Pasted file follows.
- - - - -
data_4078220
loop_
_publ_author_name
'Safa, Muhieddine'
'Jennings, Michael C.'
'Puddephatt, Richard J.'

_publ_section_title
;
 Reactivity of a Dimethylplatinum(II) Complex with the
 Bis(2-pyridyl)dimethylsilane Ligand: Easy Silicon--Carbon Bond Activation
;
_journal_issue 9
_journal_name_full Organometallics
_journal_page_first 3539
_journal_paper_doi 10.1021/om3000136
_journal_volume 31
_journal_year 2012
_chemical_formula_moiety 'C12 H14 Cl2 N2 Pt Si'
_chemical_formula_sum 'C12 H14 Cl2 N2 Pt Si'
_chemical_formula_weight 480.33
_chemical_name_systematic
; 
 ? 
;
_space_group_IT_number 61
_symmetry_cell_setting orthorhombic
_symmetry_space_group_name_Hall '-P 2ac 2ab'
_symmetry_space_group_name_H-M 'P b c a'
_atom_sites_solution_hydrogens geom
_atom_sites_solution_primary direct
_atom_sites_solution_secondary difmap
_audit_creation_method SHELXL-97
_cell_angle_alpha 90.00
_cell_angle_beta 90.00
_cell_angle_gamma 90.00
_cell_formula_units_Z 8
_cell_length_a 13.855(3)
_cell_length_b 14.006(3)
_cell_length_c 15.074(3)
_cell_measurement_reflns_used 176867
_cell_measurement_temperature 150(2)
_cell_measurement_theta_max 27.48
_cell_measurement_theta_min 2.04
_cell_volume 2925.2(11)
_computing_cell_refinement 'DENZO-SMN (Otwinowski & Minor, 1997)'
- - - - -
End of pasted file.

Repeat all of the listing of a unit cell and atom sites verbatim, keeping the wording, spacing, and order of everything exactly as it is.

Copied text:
data_4078220
loop_
_publ_author_name
'Safa, Muhieddine'
'Jennings, Michael C.'
'Puddephatt, Richard J.'

_publ_section_title
;
 Reactivity of a Dimethylplatinum(II) Complex with the
 Bis(2-pyridyl)dimethylsilane Ligand: Easy Silicon--Carbon Bond Activation
;
_journal_issue 9
_journal_name_full Organometallics
_journal_page_first 3539
_journal_paper_doi 10.1021/om3000136
_journal_volume 31
_journal_year 2012
_chemical_formula_moiety 'C12 H14 Cl2 N2 Pt Si'
_chemical_formula_sum 'C12 H14 Cl2 N2 Pt Si'
_chemical_formula_weight 480.33
_chemical_name_systematic
; 
 ? 
;
_space_group_IT_number 61
_symmetry_cell_setting orthorhombic
_symmetry_space_group_name_Hall '-P 2ac 2ab'
_symmetry_space_group_name_H-M 'P b c a'
_atom_sites_solution_hydrogens geom
_atom_sites_solution_primary direct
_atom_sites_solution_secondary difmap
_audit_creation_method SHELXL-97
_cell_angle_alpha 90.00
_cell_angle_beta 90.00
_cell_angle_gamma 90.00
_cell_formula_units_Z 8
_cell_length_a 13.855(3)
_cell_length_b 14.006(3)
_cell_length_c 15.074(3)
_cell_measurement_reflns_used 176867
_cell_measurement_temperature 150(2)
_cell_measurement_theta_max 27.48
_cell_measurement_theta_min 2.04
_cell_volume 2925.2(11)
_computing_cell_refinement 'DENZO-SMN (Otwinowski & Minor, 1997)'